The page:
The Remains of the Day (1993)

PG | 134 mins | Drama | 5 November 1993

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HISTORY

Writer Harold Pinter optioned film rights to Kazuo Ishiguro’s novel, The Remains of the Day, before it was published in 1989, according to a 14 Nov 1993 NYT article. Despite the novel’s critical and commercial success in the U.K., it remained “virtually unknown” in the U.S., as stated in a 6 Aug 1991 HR item. Pinter’s film adaptation was acquired by the Guber-Peters Company, for John Calley to produce and Mike Nichols to direct, as stated in the 28 May 1992 DV. Columbia Pictures was set to finance and distribute, and the production was budgeted at $26 million, according to a 24 Jan 1993 NYT article.
       The 28 Jun 1991 Screen International announced that Jeremy Irons would play “James Stevens.” Mike Nichols reportedly auditioned Meryl Streep, Glenn Close, Anjelica Huston, and Emma Thompson for the role of “Miss Kenton.” Nichols eventually left the project as director, but stayed on as producer. Following his departure, the 20 Apr 1992 Var noted that director Christopher Menaul was briefly attached before Columbia brought the project to James Ivory, who had been interested in Ishiguro’s novel since reading it on the set of his 1990 film, Mr. and Mrs. Bridge (see entry). When Ivory agreed to direct, his and Ismail Merchant’s Merchant/Ivory Productions came on board to produce.
       The 28 May 1992 DV announced the project had received a green light from Columbia Pictures, with Anthony Hopkins cast in the lead role. James Ivory considered Anjelica Huston and Juliet Stevenson for Miss Kenton, before casting Emma Thompson, who recently co-starred with Anthony Hopkins in ... More Less

Writer Harold Pinter optioned film rights to Kazuo Ishiguro’s novel, The Remains of the Day, before it was published in 1989, according to a 14 Nov 1993 NYT article. Despite the novel’s critical and commercial success in the U.K., it remained “virtually unknown” in the U.S., as stated in a 6 Aug 1991 HR item. Pinter’s film adaptation was acquired by the Guber-Peters Company, for John Calley to produce and Mike Nichols to direct, as stated in the 28 May 1992 DV. Columbia Pictures was set to finance and distribute, and the production was budgeted at $26 million, according to a 24 Jan 1993 NYT article.
       The 28 Jun 1991 Screen International announced that Jeremy Irons would play “James Stevens.” Mike Nichols reportedly auditioned Meryl Streep, Glenn Close, Anjelica Huston, and Emma Thompson for the role of “Miss Kenton.” Nichols eventually left the project as director, but stayed on as producer. Following his departure, the 20 Apr 1992 Var noted that director Christopher Menaul was briefly attached before Columbia brought the project to James Ivory, who had been interested in Ishiguro’s novel since reading it on the set of his 1990 film, Mr. and Mrs. Bridge (see entry). When Ivory agreed to direct, his and Ismail Merchant’s Merchant/Ivory Productions came on board to produce.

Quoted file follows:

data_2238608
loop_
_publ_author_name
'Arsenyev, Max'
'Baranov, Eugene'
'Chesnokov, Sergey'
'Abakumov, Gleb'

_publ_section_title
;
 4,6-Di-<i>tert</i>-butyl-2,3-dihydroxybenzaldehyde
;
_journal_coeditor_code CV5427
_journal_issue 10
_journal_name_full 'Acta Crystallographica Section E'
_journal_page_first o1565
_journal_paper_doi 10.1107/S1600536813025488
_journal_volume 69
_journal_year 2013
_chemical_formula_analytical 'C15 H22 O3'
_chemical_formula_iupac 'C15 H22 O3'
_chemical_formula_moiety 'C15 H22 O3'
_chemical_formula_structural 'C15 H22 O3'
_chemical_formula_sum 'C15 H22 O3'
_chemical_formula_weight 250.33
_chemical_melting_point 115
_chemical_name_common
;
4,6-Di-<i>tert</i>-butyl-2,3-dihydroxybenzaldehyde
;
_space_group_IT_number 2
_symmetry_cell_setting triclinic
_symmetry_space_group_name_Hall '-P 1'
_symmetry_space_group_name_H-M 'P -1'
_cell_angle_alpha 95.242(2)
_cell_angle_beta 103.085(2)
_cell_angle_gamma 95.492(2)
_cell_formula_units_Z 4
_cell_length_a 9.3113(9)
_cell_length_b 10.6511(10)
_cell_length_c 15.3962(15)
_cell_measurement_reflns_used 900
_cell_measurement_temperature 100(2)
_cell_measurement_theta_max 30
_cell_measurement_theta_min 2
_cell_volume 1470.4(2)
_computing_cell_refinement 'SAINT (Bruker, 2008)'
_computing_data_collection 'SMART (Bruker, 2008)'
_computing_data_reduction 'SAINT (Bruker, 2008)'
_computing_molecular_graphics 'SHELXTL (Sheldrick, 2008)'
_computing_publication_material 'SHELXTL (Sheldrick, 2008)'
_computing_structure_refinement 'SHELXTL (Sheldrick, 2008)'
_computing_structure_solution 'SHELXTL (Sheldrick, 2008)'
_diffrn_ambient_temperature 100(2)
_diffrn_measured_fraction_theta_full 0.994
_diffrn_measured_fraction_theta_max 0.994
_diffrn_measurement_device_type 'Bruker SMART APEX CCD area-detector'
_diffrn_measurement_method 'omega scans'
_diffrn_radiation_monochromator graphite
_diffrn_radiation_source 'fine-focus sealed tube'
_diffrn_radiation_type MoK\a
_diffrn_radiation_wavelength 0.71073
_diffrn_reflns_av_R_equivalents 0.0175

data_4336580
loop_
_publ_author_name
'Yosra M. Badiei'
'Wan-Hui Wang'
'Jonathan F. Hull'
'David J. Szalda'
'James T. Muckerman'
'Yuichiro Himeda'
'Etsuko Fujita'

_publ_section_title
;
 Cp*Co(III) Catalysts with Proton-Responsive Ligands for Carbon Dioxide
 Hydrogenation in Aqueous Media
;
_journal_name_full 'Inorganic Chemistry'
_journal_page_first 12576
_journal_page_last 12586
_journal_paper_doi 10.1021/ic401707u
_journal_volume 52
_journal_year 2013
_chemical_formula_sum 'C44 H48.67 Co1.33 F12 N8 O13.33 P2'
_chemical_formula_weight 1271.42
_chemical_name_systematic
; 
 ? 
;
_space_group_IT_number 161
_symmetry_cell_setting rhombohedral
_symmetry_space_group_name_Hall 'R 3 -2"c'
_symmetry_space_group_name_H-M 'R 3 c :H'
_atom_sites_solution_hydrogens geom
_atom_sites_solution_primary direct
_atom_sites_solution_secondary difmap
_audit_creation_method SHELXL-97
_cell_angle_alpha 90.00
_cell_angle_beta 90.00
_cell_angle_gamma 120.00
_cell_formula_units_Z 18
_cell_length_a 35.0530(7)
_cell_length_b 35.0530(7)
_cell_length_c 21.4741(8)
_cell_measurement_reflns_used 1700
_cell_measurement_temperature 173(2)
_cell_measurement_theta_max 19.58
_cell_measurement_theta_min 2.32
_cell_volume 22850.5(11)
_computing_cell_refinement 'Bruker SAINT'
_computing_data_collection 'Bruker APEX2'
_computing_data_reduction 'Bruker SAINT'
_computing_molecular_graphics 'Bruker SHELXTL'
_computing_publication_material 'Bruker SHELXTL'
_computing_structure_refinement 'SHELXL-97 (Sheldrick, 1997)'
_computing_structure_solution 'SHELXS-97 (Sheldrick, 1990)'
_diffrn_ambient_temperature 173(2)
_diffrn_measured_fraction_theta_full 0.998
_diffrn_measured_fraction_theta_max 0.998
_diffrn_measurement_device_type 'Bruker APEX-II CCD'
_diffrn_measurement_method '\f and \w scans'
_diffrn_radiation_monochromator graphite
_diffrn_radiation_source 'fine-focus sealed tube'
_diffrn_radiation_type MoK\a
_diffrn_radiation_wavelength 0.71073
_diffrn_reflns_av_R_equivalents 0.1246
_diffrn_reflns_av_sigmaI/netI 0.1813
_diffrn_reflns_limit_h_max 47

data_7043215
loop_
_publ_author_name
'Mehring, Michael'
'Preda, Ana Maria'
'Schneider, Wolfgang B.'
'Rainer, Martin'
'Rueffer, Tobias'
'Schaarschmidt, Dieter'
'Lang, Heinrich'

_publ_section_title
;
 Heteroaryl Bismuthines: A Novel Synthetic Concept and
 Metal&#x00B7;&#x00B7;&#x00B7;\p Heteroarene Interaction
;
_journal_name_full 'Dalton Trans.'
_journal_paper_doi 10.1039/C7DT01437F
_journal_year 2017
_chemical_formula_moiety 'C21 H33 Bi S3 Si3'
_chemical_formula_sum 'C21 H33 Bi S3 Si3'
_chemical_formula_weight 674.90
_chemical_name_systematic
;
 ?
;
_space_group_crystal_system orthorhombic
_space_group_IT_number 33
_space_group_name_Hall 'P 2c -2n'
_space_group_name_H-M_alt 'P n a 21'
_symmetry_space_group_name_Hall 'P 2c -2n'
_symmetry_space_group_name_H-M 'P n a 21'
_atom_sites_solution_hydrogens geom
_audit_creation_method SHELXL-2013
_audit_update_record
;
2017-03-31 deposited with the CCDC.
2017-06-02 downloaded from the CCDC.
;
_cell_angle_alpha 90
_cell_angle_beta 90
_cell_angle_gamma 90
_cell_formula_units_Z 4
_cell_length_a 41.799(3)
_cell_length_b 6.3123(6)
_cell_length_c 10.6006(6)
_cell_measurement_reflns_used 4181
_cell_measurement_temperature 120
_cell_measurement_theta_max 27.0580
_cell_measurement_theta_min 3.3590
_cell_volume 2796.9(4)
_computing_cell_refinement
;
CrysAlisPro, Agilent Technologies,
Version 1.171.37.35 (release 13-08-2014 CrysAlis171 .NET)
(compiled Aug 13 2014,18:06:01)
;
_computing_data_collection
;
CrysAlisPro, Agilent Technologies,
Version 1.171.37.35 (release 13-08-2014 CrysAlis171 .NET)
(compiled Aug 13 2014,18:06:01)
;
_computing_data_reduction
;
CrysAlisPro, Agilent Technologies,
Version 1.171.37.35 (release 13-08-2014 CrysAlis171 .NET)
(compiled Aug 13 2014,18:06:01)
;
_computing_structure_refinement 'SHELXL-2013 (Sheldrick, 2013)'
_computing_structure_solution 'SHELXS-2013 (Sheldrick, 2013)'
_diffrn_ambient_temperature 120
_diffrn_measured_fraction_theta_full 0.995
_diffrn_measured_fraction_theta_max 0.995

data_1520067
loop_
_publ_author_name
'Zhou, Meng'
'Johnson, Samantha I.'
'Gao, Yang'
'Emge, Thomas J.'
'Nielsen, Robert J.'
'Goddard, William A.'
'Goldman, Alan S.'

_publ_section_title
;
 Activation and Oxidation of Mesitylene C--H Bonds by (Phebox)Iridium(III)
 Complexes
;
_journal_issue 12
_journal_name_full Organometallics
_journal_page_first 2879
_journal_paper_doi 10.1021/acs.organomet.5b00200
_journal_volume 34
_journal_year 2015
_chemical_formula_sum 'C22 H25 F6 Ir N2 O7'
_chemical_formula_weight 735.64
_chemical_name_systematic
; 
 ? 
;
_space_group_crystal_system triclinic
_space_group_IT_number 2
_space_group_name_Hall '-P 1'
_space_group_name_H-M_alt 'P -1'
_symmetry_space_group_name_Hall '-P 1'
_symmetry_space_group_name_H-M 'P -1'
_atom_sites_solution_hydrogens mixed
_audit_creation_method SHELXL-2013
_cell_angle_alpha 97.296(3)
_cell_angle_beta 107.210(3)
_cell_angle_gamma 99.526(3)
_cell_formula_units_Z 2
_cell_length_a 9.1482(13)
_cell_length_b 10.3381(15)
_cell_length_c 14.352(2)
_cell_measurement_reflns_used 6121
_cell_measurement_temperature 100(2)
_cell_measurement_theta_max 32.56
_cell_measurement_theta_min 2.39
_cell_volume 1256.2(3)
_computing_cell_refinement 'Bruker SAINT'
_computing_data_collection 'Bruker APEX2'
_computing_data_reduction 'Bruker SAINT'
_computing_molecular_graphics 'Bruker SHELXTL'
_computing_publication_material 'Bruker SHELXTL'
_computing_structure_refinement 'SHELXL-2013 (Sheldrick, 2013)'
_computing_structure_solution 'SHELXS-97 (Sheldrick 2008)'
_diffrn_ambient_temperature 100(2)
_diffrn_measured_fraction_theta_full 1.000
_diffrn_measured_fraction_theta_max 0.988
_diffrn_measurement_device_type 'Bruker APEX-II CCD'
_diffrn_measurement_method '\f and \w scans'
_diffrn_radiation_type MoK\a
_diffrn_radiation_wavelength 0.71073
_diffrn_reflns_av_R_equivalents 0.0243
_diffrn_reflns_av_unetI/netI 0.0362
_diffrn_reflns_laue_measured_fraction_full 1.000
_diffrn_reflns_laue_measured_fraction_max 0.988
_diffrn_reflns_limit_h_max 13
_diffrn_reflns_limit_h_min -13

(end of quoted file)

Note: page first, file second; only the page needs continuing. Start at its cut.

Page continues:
The 28 May 1992 DV announced the project had received a green light from Columbia Pictures, with Anthony Hopkins cast in the lead role. James Ivory considered Anjelica Huston and Juliet Stevenson for Miss Kenton, before casting Emma Thompson, who recently co-starred with Anthony Hopkins in Merchant/Ivory’s 1992 film, Howard’s End.
       Filming was slated to begin in Sep 1992, in England or Ireland. According to an item in the 21 Sep 1992 DV, the production budget had been reduced from $26 million to $11.5 million, but still represented Merchant/Ivory’s costliest production, to date.
       Merchant and Ivory brought in frequent collaborator Ruth Prawer Jhabvala to rewrite Harold Pinter’s script. Although Pinter was sent Jhabvala’s rewrite and offered a co-writing credit, he declined. In the 14 Nov 1993 NYT, Mike Nichols was quoted as saying, “Pinter’s approach was more austere and had more mystery,” while Jhabvala’s version was “clearer and more accessible.” Jhabvala’s script included the following departures from the novel: the film’s “Jack Lewis” is a composite of two characters; “Lord Darlington’s” Nazi sympathies are revealed earlier in the film’s narrative; and the role of Miss Kenton, described in the 14 Nov 1993 NYT as a “shadowy figure” in the novel, was expanded.
       Technical advisor Cyril Dickman served as the palace steward at Buckingham Palace for fifteen years, and spent a total of fifty years in service, as noted in a 23 Nov 1993 Chicago Tribune article. Dickman worked closely with Anthony Hopkins, teaching him how to move in and out of rooms, how to address employers, and how to perform minute tasks such as ironing the morning paper. The retired butler reportedly appears in the background of one of the film’s final scenes, but is not credited as a cast member.
       Principal photography began 21 Sep 1992, according to the 29 Sep 1992 HR production chart. The fictional “Darlington Hall” was filmed at four English residences: Dyrham Park near Bath, which doubled as Darlington’s front entrance; Corsham Court in Wiltshire, where several interiors were filmed; Powderham Castle in Devon, which provided a staircase hall; and Badminton House, the Duke of Beaufort’s residence in Avon, where servants’ quarters were filmed. The 27 Nov 1992 Screen International stated that filming concluded on 1 Dec 1992.
       A 1 Sep 1993 LADN brief reported that trailers for the film sparked a renewed interest in the novel, prompting Vintage Books to order a printing of 100,000 copies.
       The Los Angeles, CA, benefit premiere took place on 25 Oct 1993 at the AMPAS theater, as stated in a 27 Oct 1993 LAT item, raising over $100,000 for the nonprofit organization, Education First! The film went on to gross roughly $20 million, according to The Globe and Mail [Toronto, Canada], and was well received by critics.